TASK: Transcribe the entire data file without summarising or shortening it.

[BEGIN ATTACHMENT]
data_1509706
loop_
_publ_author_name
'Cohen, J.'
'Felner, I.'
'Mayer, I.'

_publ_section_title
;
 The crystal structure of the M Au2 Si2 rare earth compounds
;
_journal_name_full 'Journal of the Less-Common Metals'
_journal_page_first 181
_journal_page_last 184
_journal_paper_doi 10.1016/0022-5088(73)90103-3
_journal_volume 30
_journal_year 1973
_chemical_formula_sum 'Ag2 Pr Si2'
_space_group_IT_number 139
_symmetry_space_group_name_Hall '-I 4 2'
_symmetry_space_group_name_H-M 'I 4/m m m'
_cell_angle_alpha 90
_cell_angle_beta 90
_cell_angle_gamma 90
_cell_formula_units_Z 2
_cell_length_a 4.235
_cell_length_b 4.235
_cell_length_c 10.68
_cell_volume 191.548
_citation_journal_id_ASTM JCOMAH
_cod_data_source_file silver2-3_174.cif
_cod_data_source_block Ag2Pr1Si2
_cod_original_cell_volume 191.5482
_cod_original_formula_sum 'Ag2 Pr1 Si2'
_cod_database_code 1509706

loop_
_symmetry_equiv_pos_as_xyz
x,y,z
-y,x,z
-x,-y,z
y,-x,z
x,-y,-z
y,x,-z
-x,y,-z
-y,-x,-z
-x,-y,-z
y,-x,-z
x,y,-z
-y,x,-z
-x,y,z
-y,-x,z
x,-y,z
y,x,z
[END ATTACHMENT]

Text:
data_1509706
loop_
_publ_author_name
'Cohen, J.'
'Felner, I.'
'Mayer, I.'

_publ_section_title
;
 The crystal structure of the M Au2 Si2 rare earth compounds
;
_journal_name_full 'Journal of the Less-Common Metals'
_journal_page_first 181
_journal_page_last 184
_journal_paper_doi 10.1016/0022-5088(73)90103-3
_journal_volume 30
_journal_year 1973
_chemical_formula_sum 'Ag2 Pr Si2'
_space_group_IT_number 139
_symmetry_space_group_name_Hall '-I 4 2'
_symmetry_space_group_name_H-M 'I 4/m m m'
_cell_angle_alpha 90
_cell_angle_beta 90
_cell_angle_gamma 90
_cell_formula_units_Z 2
_cell_length_a 4.235
_cell_length_b 4.235
_cell_length_c 10.68
_cell_volume 191.548
_citation_journal_id_ASTM JCOMAH
_cod_data_source_file silver2-3_174.cif
_cod_data_source_block Ag2Pr1Si2
_cod_original_cell_volume 191.5482
_cod_original_formula_sum 'Ag2 Pr1 Si2'
_cod_database_code 1509706

loop_
_symmetry_equiv_pos_as_xyz
x,y,z
-y,x,z
-x,-y,z
y,-x,z
x,-y,-z
y,x,-z
-x,y,-z
-y,-x,-z
-x,-y,-z
y,-x,-z
x,y,-z
-y,x,-z
-x,y,z
-y,-x,z
x,-y,z
y,x,z